I was spending valuable intellectual time browsing Twitter yesterday when I came across a big surprise: an intellectually useful article. You don’t often find something intellectually useful on Twitter (well, unless you’re browsing my feed, obviously, etcetera, hashtag sellout) but I stumbled upon it in the usual Twitterish fashion – i.e. by complete accident and despite my best intentions.
I only found this article because it was written and shared by one of my girl crushes. Now, it’s not like I pretend to be focused and coherent most of the time, but I really am going to digress here by talking about my girl crush problem, so you’re going to have to bear with me for a few paragraphs.
As I get older, I find that I have fewer crushes on gorgeous celebrity men, and more and more crushes on gorgeous celebrity women, who kick ass in so many ways they need three extra walk-in wardrobes for their ass-kicking boots.
You could call it straightforward admiration for accomplished women, but that doesn’t explain why I can’t stop looking at photographs of them wearing different outfits or facial expressions, so I’m just going to go with a purely shallow crush here.
This particular crush goes by the name of Caitriona Balfe, an award-winning Irish actress who’s currently kicking so much ass not only on the show Outlander – (Starz, Amazon Prime, More4, RTÉ 2, in case you’re wondering) but also through various other extracurricular activities such as activism, advocacy, the odd newspaper article, and eternally savvy jocularity on social media – it’s a wonder she hasn’t been hauled back to Ireland to be branded with “MADE IN IRELAND” together with luminescent harps on 45% of her rather lovely skin. (Like any small country, we do like to own successful famous people.)
Anyhoo, this is a very long-winded way of saying that she wrote an article about a book which was published in the Irish Times and shared by her on Twitter, so I read it.
That book was Grace by Paul Lynch, currently the Irish Times Book of the Month. It’s about a 14-year-old girl during the Famine (mid-19th century, and always capitalised by Irish people, Because Of The Way It Shaped Us) and has had very good critical reviews. I haven’t read it, but I intend to soon – and not just because my girl crush liked it. I love historical fiction of any kind, but the Famine is fascinating in a peculiarly Irish way, and if you’re talking about beautiful words being thrown at it too, I’m smitten.
But what really caught my eye in the article was something Lynch said:
“I spend months, sometimes years, in complete denial, trying hard not to write the novel I end up writing.”
Yep, I thought. I got me one of those.
Lately, I find myself thinking regularly about an historical figure from almost 1100 years ago, whose story has never really been told. Like many Irish figures from long ago, she’s become part history, part mythology, so it’s impossible to know the truth of her, meaning that the narrative possibilities for this character are endless.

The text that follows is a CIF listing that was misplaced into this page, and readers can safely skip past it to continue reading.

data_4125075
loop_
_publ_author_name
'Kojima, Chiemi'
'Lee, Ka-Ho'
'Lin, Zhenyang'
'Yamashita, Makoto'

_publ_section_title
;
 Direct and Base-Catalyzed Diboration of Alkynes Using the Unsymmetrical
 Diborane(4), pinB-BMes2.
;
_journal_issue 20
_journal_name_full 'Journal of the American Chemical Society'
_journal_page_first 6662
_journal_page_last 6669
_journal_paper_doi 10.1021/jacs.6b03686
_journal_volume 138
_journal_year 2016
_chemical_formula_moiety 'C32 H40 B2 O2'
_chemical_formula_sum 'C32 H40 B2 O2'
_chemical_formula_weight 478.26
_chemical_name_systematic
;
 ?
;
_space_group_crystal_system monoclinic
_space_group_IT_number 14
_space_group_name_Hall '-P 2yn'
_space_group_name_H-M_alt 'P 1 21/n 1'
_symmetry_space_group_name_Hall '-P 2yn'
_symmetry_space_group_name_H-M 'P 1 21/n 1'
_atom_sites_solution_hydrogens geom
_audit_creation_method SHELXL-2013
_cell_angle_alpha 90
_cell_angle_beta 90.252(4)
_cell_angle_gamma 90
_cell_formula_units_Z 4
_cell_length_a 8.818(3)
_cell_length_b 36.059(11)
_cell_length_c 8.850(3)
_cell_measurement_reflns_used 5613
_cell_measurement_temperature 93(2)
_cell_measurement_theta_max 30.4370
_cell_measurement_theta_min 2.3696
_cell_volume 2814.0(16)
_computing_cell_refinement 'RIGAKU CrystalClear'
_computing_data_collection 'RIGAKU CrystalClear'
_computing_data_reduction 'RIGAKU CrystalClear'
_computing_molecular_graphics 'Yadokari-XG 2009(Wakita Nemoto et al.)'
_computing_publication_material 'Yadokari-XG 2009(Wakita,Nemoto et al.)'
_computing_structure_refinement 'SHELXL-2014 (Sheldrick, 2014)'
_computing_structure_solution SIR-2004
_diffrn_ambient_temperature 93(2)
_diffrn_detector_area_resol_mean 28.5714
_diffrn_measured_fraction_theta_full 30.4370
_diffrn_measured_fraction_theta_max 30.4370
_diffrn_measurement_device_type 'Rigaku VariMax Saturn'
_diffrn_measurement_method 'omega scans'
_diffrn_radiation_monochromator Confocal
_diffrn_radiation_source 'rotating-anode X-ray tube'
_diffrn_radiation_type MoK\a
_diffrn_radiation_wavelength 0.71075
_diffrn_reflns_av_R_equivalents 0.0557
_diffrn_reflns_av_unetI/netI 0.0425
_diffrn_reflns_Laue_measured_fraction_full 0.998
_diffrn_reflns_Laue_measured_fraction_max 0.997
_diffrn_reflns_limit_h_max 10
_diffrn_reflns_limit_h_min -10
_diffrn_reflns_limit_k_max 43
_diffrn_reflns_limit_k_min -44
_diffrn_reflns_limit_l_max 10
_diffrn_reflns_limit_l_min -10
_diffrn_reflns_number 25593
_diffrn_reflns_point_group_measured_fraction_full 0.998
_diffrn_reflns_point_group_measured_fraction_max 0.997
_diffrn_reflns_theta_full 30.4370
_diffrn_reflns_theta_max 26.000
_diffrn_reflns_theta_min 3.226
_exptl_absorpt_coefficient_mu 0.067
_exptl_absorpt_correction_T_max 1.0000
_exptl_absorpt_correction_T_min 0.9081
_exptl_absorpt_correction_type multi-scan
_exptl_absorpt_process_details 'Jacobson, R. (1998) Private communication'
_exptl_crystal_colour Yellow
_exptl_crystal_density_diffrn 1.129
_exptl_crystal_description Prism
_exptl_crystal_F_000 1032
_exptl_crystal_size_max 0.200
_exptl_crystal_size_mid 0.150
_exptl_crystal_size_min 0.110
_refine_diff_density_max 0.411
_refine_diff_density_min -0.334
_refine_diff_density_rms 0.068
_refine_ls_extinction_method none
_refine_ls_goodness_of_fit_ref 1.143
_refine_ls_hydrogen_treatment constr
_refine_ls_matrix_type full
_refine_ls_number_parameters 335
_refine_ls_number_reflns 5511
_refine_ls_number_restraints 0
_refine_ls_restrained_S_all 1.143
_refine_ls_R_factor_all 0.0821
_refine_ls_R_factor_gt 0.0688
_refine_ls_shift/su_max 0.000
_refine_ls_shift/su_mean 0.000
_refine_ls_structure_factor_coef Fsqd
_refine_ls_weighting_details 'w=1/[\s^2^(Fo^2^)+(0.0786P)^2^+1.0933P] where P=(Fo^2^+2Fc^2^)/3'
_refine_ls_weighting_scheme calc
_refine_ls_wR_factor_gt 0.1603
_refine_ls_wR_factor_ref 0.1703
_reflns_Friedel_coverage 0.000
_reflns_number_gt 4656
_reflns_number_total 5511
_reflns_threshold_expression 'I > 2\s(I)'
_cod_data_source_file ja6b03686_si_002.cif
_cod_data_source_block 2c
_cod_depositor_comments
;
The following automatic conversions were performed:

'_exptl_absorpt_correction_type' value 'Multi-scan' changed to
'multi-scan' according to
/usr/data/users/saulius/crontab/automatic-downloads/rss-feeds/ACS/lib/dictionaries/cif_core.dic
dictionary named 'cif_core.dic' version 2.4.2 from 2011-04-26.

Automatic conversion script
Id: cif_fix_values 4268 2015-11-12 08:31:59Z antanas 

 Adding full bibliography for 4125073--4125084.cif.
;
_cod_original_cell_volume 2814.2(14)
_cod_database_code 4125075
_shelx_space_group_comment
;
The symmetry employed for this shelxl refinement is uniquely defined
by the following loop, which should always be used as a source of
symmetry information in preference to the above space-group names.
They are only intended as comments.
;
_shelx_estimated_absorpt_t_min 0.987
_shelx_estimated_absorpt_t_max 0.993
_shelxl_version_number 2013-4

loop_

What I do know of her – her multiple strategic marriages, where she lived, and the powerful men whose enduring fame I believe was largely down to her – sows the seeds of a story so rich it could possible spawn a flow as great as that of the remarkable Diana Gabaldon, who wrote the Outlander series (see, I can tie themes together even while mixing my metaphors, I swear).
There are also fabulous parallels with the modern age, and particularly women’s role in Irish society, and how that’s changing rapidly, albeit still with far to go. It’s huge.
But the problem is the work. As I said, it’s huge. I’ve never written historical fiction, and anything set over 1,000 years ago is going to involve enormous research. Not to mention that in order to pull it off in a palatable, legible fashion, it would have to be more than good. it would have to be bloody excellent.
I don’t know if I want to start, in case I fail. Or perhaps I’m afraid if I start, I’ll stop writing altogether, because if I can’t write that, I can’t write anything else either without admitting I failed. Or perhaps I’m just lazy, or tired, or spending too much time looking at pictures of gorgeous kick-ass women online.
But one way or another, I know the book I’m afraid to write is the only one I should be writing.
So I would like to ask you: what book are you afraid of writing, and why?
Tell me. Get it all out here in the comments section, and perhaps by the end of your comment, you’ll have talked yourself into it, and I can claim credit and take a chunk of the royalties.
Sorry. Did I type that? I must have been distracted by stunningly Slavic cheekbones. I do apologise.
I’d like to end by saying that Caitriona Balfe is not my only girl crush, but she at least remains untainted by the embarrassment of having to know about it, unlike my other girl crush.
This also-Irish actress found herself working with my husband, who told her with unashamed delight: “My wife has a massive crush on you!”
“It’s always the women,” she said, shaking her head, and smiling with the world-weariness of someone accustomed to being told such things by husbands who have just mortified their wives.